Parochial Church Council of the Parish of Aston Cantlow and Wilmcote with Billesley, Warwickshire (Appellants) v Wallbank and another (Respondents)
112. It is unclear from the extract of the Award contained in the papers before your Lordships on account of what rectorial rights Clanacre was allotted. It may have been allotted on account of Lord Brooke's tithes or it may have been allotted on account of glebe comprised in the common lands that were being enclosed. But it is not in dispute that one way or another Clanacre became, by substitution, rectorial property. Certainly all Lord Brooke's tithes over the common lands were extinguished by the Act and the Award.
113. At some time between 1743 and 1875 Lord Brooke, or his successors, sold Clanacre together with the rest of what later became Glebe Farm. Whether the sale was of all Lord Brooke's impropriated property or of only part of it is not apparent from the papers in evidence in the case.
114. The first readable conveyance dealing with Clanacre is a conveyance of 21 October 1918 under which the vendor, Thomas Wood, conveyed to two purchasers, both with the surname Terry, Glebe Farm and its 179 odd acres including the 52 odd Clanacre acres. The habendum to the Conveyance says that the purchasers were to hold the land
The "subject to" provision indicates the strong likelihood that the vendor, Thomas Wood, who must have been a lay impropriator, was selling part of the rectorial property but retaining other parts. It seems to me unlikely, given the content of this provision, that Mr and Mrs Wallbank could succeed in claiming from Thomas Wood or his successors a contribution towards any chancel repairing liability that rests on them by virtue of their ownership of Clanacre.
115. In 1970 Mr and Mrs Coulton, Mrs Wallbank's parents, purchased Glebe Farm and the 179 acres from Herbert Terry & Sons Ltd, no doubt the successors of the 1918 Terry purchasers. Clause 2 of the Conveyance to the Coultons said that the property was conveyed
And under two deeds of gift dated respectively 21 March 1974 and 1 May 1986 Glebe Farm and the bulk of the 179 acres, including all the Clanacre fields, were conveyed to Mrs Wallbank by her parents. Mrs Wallbank later placed the property in the joint names of herself and her husband.
116. It is plain from this conveyancing history that Mr and Mrs Wallbank acquired Glebe Farm, including Clanacre, with the knowledge that ownership might carry with it a liability to pay for repairs to the chancel of the parish church.
The Chancel Repairs Act 1932
117. The Chancel Repairs Act 1932 was passed in consequence of the inadequacies of enforcement procedure revealed by litigation between Hauxton PCC and a Mr Stevens. Pre 1932 the enforcement of chancel repair liability was primarily a matter for ecclesiastical courts. Proceedings for the issue of an admonition requiring the alleged lay-rector to carry out the repairs had to be issued in the consistory court. It had been established by dicta in, if not by the ratio of, Walwyn v Awberry that ordinary civil law enforcement procedures were not available. If the consistory court issued the admonition and it was not obeyed, the next step would be either a decree of excommunication or a transfer of the proceedings to the High Court in order for proceedings for committal for contempt of court to be brought, or both. The unfortunate Mr Stevens, having unsuccessfully disputed his liability, ignored the admonition issued by the consistory court. He ended up in prison for contempt under a committal order made in the King's Bench Division. He obtained his release only on undertaking to carry out the requisite repairs.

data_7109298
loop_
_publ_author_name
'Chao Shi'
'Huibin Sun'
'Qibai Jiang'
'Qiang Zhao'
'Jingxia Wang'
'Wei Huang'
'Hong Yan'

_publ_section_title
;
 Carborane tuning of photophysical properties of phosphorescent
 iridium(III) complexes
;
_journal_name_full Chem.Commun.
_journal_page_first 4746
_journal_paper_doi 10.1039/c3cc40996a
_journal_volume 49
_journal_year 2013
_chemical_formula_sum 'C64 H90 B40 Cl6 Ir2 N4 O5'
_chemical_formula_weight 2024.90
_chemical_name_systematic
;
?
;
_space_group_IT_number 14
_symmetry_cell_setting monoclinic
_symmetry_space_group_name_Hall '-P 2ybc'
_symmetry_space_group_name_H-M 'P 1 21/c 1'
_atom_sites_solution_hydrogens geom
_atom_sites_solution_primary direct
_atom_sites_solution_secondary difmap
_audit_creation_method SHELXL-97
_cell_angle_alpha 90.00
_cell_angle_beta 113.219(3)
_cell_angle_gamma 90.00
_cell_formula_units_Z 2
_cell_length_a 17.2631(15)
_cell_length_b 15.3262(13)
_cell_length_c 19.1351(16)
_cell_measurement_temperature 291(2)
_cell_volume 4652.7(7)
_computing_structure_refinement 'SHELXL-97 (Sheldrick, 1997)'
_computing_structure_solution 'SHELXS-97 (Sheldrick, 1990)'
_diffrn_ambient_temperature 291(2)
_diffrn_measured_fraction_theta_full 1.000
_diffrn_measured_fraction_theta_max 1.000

118. Such a disproportionate remedy was obviously unsatisfactory and section 2 of the 1932 Act authorised PCCs to serve notices to repair on individuals alleged to be liable for chancel repairs. If such a notice is not complied with, the PCC can commence proceedings in the ordinary courts to recover the sum required to put the chancel in proper repair. The court, if satisfied that the defendant would, but for the 1932 Act, "have been liable to be admonished to repair the chancel by the appropriate ecclesiastical court", can give judgment against the defendant for the sum representing the cost of the necessary repairs. The judgment would be enforceable like any other money judgment. Hence the notices served by the PCC on Mr and Mrs Wallbank and the litigation that followed Mr and Mrs Wallbank's denial of liability.
119. The pleadings in the case confirmed that there was a dispute as to Mr and Mrs Wallbank's liability to bear the cost of the chancel repairs. On 29 September 1999 the case came before Master Bragge on what I take to have been a summons for Directions. On this Summons Master Bragge directed that two preliminary issues be tried. Each related to contentions by Mr and Mrs Wallbank as to why they were not liable. One of these contentions was abandoned at trial. The other is the issue that has found its way to your Lordships' House. But before reciting its terms it is important to notice an important concession made by Mr Wallbank, who appeared in person, and on the basis of which the Master directed the trial of the preliminary issues. The concession is recorded in the Order in the following terms:
This concession very greatly reduced the number of issues relating to chancel repair liability that Mr and Mrs Wallbank could raise.
120. The preliminary issue that was, and is, persisted in was subsequently amended and in its amended form is as follows:
121. The preliminary issue was tried before Ferris J. It was tried after the Human Rights Act 1998 had been passed but before 2 October 2000, the date on which the Act was to come into effect. In paragraph 9 of his judgment Ferris J described the argument addressed to him by counsel for Mr and Mrs Wallbank as having two main elements, namely,
122. I find some difficulty in reconciling the first argument with Mr Wallbank's concession as recited in Master Bragge's order. That, perhaps, does not matter because Ferris J, following Wickhambrook PCC v Croxford  2 KB 417 and Chivers & Sons Ltd v Air Ministry,  Ch 585 held that it was settled law that an individual who had come into ownership of part only of the rectorial property became liable to the full burden of the chancel repair liability. In the Court of Appeal  Ch 51, 58, para 15, the Vice-Chancellor, Sir Andrew Morritt, relying on the same authorities, agreed and held, in addition, that the liability